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Nat Commun. 2015 Nov 16;6:8867. doi: 10.1038/ncomms9867.

The full repertoire of Drosophila gustatory receptors for detecting an aversive compound.

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Department of Oral Biology, BK21 PLUS Project Yonsei University College of Dentistry, Yonsei-ro 50-1, Seodaemun-gu, Seoul 120-752, Korea.
Division of Functional Food Research, Korea Food Research Institute, Seongnam, Gyeonggi-do 463-746, Korea.
Department of Bio and Fermentation Convergence Technology, Kookmin University, Seoul 136-702, Korea.
Department of Pharmacology, Brain Korea 21 PLUS project for Medical Sciences Yonsei University College of Medicine, Yonsei-ro 50-1, Seodaemun-gu, Seoul 120-752, Korea.
Department of Molecular, Cellular, and Developmental Biology, Neuroscience Research Institute, University of California, Santa Barbara, California 93106, USA.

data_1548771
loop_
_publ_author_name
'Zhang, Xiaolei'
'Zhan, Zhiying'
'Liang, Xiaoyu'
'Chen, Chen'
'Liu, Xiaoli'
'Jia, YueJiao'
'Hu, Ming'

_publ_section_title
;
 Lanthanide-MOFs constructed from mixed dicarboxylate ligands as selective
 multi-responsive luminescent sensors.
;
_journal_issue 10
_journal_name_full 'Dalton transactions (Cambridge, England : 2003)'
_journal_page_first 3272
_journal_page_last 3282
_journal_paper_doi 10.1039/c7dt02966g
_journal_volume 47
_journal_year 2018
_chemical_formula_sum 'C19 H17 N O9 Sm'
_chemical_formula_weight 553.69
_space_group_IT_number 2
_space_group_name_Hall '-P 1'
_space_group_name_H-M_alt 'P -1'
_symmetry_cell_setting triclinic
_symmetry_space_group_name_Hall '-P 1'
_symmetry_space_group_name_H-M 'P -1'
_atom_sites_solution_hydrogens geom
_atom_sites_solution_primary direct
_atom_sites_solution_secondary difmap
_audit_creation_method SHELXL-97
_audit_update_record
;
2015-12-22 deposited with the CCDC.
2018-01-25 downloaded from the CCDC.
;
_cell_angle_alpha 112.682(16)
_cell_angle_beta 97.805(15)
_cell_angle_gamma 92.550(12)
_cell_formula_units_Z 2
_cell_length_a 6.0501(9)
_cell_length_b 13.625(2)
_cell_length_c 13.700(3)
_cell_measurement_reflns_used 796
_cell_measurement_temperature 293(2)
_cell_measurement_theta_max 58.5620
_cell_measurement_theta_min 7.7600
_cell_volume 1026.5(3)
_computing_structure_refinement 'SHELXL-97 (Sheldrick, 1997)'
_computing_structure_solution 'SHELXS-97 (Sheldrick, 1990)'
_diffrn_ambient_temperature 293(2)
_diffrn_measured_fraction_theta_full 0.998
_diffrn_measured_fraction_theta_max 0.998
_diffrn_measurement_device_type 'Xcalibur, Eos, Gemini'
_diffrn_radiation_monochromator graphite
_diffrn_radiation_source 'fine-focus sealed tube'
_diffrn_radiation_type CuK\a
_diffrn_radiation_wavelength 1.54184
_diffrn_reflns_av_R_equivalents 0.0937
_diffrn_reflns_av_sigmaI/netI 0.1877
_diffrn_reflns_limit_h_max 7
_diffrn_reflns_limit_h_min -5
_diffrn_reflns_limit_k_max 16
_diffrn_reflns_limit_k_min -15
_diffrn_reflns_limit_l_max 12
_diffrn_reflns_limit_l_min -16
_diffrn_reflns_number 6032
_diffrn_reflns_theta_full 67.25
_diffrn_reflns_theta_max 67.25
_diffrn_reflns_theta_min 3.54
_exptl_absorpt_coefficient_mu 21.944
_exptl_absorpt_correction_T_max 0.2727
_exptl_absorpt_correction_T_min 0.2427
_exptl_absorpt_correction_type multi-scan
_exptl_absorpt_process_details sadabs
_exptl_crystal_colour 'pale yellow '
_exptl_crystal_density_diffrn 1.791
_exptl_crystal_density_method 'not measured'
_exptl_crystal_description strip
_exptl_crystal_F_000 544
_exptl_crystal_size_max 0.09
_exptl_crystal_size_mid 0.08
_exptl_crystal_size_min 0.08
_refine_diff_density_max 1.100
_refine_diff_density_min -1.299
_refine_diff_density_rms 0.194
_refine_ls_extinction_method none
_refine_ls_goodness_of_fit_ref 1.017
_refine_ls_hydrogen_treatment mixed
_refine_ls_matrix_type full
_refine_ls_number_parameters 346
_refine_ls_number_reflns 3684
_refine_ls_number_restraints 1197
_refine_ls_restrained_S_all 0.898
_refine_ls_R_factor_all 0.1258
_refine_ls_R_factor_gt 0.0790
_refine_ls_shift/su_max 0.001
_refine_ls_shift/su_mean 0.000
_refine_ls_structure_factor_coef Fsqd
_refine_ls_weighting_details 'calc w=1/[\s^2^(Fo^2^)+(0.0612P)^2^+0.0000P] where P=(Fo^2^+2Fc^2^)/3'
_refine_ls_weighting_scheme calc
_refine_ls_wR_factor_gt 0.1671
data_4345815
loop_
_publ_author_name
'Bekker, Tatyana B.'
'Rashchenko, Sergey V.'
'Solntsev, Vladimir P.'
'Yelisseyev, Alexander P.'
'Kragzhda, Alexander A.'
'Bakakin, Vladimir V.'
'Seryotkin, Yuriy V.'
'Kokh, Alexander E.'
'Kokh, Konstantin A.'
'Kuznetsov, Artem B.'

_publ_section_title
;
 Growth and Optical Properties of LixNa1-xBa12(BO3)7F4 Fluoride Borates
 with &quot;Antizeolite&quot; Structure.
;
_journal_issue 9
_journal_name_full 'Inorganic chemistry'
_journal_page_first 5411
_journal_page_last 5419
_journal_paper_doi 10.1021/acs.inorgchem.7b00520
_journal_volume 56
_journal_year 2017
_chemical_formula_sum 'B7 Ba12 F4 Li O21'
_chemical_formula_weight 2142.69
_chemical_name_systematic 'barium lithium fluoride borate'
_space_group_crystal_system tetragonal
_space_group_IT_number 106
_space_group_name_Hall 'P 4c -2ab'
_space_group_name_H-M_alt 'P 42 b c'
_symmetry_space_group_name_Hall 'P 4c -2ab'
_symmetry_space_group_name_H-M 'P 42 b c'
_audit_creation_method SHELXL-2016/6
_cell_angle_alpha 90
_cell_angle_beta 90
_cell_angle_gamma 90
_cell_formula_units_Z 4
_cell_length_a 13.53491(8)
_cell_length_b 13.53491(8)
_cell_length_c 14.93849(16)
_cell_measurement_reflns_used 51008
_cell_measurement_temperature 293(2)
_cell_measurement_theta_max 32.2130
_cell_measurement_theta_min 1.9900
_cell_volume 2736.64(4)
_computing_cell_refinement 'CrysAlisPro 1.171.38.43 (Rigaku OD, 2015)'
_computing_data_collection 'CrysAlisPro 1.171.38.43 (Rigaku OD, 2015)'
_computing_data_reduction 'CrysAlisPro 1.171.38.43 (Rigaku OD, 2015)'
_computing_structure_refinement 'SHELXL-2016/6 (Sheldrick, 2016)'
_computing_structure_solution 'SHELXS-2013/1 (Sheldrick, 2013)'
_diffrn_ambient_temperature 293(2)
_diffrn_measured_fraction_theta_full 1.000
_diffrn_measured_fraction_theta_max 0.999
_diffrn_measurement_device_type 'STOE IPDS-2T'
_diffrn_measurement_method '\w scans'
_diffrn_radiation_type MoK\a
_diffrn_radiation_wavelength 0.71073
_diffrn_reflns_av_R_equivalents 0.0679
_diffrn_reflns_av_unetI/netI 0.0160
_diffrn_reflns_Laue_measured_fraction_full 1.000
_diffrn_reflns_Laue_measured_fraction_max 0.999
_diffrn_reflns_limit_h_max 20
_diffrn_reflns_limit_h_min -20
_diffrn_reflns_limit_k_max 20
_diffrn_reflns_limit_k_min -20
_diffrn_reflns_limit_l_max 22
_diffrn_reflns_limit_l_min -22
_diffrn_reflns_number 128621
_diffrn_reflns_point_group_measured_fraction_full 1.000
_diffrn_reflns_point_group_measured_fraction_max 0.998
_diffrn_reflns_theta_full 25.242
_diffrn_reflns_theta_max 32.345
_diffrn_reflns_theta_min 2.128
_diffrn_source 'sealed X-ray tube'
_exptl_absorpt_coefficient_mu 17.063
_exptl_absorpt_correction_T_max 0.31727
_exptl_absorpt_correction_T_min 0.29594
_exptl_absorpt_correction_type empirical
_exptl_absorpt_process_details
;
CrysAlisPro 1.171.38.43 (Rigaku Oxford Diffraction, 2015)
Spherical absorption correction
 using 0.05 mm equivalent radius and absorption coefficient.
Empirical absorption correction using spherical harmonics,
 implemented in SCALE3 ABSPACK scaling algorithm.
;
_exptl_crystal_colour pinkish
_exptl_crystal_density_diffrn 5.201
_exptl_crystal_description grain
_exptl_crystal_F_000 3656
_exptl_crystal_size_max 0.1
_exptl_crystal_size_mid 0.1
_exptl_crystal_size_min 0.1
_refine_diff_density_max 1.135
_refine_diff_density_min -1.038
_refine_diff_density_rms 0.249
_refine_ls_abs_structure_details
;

The ability to detect toxic compounds in foods is essential for animal survival. However, the minimal subunit composition of gustatory receptors required for sensing aversive chemicals in Drosophila is unknown. Here we report that three gustatory receptors, GR8a, GR66a and GR98b function together in the detection of L-canavanine, a plant-derived insecticide. Ectopic co-expression of Gr8a and Gr98b in Gr66a-expressing, bitter-sensing gustatory receptor neurons (GRNs) confers responsiveness to L-canavanine. Furthermore, misexpression of all three Grs enables salt- or sweet-sensing GRNs to respond to L-canavanine. Introduction of these Grs in sweet-sensing GRNs switches L-canavanine from an aversive to an attractive compound. Co-expression of GR8a, GR66a and GR98b in Drosophila S2 cells induces an L-canavanine-activated nonselective cation conductance. We conclude that three GRs collaborate to produce a functional L-canavanine receptor. Thus, our results clarify the full set of GRs underlying the detection of a toxic tastant that drives avoidance behaviour in an insect.

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